King Charles III begins a state visit to Kenya on Tuesday, where he will be confronted by widespread calls for an apology over Britain’s bloody colonial past.
Although the four-day trip by Charles and Queen Camilla has been billed as an opportunity to look to the future and build on the strong ties between London and Nairobi, the legacy of decades of British colonial rule looms large.
It is the 74-year-old British head of state’s first visit to an African and Commonwealth nation since ascending the throne in September last year on the death of his mother, Queen Elizabeth II, AFP reports.
The British High Commission said the visit, which follows trips to Germany and France earlier this year, will “spotlight the strong and dynamic partnership between the UK and Kenya”.
But it will also “acknowledge the more painful aspects” of Britain’s historic relationship with Kenya as the East African country prepares to celebrate 60 years of independence in December.
This includes the 1952-60 “Emergency”, when colonial authorities imposed a state of emergency in response to the Mau Mau guerrilla uprising, one of the bloodiest insurgencies against British rule.
At least 10,000 people — mainly from the Kikuyu tribe — were killed, although some historians and rights groups claim the true figure is higher.
Tens of thousands more were rounded up and detained without trial in camps where reports of executions, torture and vicious beatings were common.
The royal visit also comes as pressure mounts in some Caribbean Commonwealth countries to remove the British monarch as head of state, and as republican voices in the UK grow louder.
– ‘Brutal treatment’ –
Kenya nevertheless has special resonance for the royal family.
It is the country where, in 1952, Elizabeth learned of the death of her father, King George VI, marking the start of her historic 70-year reign.
And it comes almost exactly four decades since Elizabeth’s own state visit in November 1983.
Charles and Camilla will be formally welcomed Tuesday by Kenyan President William Ruto, who has hailed the visit as a “significant opportunity to enhance collaboration” in various fields.
During two days in the capital Nairobi, Charles will meet entrepreneurs and young Kenyans, and attend a state banquet hosted by Ruto.
He will also lay a wreath at the Tomb of the Unknown Warrior in Uhuru Gardens, where Kenya declared independence in December 1963.
The royal couple will travel to the Indian Ocean port city of Mombasa, with a stop at a nature reserve and a meeting with religious leaders on the agenda.
Although the programme largely focuses on the environment, creative arts, technology and young people, Buckingham Palace said Charles will take time to “deepen his understanding of the wrongs suffered” by Kenyans during colonial rule.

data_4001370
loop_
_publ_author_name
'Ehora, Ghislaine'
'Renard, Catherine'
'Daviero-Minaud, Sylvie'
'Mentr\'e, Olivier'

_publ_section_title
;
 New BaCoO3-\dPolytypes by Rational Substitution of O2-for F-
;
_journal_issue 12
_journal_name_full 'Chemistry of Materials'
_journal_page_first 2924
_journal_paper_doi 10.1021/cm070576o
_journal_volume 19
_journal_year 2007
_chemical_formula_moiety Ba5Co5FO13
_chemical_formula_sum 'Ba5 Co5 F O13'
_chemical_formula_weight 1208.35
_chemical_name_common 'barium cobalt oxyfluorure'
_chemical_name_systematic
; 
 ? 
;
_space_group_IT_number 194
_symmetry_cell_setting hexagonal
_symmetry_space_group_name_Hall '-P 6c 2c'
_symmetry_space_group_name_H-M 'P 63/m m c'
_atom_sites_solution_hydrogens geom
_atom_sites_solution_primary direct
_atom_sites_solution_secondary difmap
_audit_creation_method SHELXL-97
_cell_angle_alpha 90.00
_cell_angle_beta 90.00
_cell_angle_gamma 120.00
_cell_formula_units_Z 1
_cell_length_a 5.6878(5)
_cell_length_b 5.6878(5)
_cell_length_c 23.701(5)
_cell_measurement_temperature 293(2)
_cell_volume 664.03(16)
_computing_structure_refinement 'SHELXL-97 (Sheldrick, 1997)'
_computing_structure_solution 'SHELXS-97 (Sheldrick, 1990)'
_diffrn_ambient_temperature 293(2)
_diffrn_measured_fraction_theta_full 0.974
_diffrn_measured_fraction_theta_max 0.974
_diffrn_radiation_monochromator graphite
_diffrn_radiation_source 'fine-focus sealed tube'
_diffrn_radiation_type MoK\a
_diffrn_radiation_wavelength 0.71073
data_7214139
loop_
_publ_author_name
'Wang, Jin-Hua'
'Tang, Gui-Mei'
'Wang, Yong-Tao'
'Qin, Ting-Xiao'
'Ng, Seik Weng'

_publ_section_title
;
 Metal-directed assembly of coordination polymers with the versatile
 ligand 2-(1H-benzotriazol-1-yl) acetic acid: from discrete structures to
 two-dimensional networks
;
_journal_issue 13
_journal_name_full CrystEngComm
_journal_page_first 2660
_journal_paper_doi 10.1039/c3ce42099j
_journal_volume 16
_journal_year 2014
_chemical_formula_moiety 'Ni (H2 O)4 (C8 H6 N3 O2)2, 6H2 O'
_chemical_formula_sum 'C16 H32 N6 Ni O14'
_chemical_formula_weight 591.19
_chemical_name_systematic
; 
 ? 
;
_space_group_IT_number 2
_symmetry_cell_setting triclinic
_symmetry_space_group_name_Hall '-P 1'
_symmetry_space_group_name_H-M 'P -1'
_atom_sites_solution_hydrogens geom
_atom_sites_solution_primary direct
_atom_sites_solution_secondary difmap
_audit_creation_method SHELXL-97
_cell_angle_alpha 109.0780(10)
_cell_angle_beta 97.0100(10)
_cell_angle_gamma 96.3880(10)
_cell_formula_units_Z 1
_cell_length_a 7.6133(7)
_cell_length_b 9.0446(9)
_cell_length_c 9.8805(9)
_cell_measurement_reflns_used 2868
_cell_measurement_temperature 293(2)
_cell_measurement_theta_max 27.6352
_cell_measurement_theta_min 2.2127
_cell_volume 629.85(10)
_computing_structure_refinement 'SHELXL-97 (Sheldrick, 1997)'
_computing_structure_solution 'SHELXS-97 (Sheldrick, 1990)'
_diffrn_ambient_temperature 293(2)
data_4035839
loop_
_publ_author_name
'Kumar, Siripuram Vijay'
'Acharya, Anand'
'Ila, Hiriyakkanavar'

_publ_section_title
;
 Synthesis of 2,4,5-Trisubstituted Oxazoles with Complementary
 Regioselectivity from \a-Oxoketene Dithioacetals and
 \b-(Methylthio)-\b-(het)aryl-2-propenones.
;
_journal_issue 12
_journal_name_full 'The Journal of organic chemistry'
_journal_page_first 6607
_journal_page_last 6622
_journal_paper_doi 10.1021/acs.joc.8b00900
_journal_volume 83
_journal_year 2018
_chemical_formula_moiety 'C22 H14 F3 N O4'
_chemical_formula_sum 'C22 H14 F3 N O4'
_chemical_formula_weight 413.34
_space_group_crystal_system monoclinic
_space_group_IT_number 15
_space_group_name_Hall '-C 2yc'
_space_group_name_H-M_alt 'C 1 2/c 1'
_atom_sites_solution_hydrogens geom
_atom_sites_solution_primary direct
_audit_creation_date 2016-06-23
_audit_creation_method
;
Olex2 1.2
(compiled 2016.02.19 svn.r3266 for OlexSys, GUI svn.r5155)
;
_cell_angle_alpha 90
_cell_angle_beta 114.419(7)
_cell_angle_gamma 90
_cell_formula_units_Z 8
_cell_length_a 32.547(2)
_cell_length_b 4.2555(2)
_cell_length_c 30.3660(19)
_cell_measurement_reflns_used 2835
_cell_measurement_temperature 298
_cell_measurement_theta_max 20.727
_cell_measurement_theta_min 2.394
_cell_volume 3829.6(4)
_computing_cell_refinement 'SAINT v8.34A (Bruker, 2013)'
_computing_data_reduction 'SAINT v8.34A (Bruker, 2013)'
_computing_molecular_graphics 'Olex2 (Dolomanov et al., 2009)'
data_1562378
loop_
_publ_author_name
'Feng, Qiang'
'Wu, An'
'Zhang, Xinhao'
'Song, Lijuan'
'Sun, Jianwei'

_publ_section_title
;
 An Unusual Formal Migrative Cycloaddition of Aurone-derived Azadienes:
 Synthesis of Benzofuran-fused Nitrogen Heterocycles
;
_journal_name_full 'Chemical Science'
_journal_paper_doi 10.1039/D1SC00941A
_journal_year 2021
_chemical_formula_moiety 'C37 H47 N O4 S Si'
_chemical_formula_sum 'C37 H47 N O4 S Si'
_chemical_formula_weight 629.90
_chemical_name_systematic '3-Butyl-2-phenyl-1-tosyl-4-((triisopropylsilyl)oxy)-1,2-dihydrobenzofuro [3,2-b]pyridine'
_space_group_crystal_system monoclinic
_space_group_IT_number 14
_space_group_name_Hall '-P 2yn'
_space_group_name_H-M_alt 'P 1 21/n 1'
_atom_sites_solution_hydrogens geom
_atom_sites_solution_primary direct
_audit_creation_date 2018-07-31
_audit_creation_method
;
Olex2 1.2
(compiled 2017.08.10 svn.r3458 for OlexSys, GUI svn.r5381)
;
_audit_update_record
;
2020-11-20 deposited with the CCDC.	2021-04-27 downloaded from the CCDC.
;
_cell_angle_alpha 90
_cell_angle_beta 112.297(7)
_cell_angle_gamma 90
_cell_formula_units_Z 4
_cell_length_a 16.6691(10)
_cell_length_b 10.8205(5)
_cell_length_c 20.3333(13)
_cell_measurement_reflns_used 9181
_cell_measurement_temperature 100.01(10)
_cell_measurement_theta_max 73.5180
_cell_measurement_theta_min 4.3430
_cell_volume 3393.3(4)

On Sunday, the Kenya Human Rights Commission urged him to make an “unequivocal public apology… for the brutal and inhuman treatment inflicted on Kenyan citizens”, and pay reparations for colonial-era abuses.
– ‘Don’t have to beg’ –
Britain agreed in 2013 to compensate more than 5,000 Kenyans who had suffered abuse during the Mau Mau revolt, in a deal worth nearly 20 million pounds ($25 million at today’s rates).
Then foreign secretary William Hague said Britain “sincerely regrets” the abuses but stopped short of a full apology.
“The negative impacts of colonisation are still being felt to date, they are being passed from generation to generation, and it’s only fair the king apologises to begin the healing process,” delivery rider Simson Mwangi, 22, told AFP.
But 33-year-old chef Maureen Nkatha disagreed.
“He doesn’t have to apologise, it’s time for us to move on and forward. We are now an independent country and he is not coming to save us,” she said.
“We should welcome him like any other statesman, discuss areas of cooperation with him and bid him bye. We don’t have to beg.”
Kenya and Britain are key economic partners with two-way trade at around 1.2 billion pounds over the year to the end of March 2023.
But another lingering source of tension is the presence of British troops in Kenya, with soldiers accused of rape and murder, and civilians maimed by munitions.
In August, the Kenyan parliament launched an inquiry into the activities of the British army, which has a base near Nanyuki, a town about 200 kilometres (120 miles) north of Nairobi.
Britain’s Daily Mail newspaper has billed Kenya as “the first stop” on Charles’ “mission to save the Commonwealth”.
More than a dozen nations out of the Commonwealth grouping of 56 countries still recognise the UK monarch as head of state.
But clamour to become a republic is growing among some, including Jamaica and Belize, with Barbados making the switch in 2021.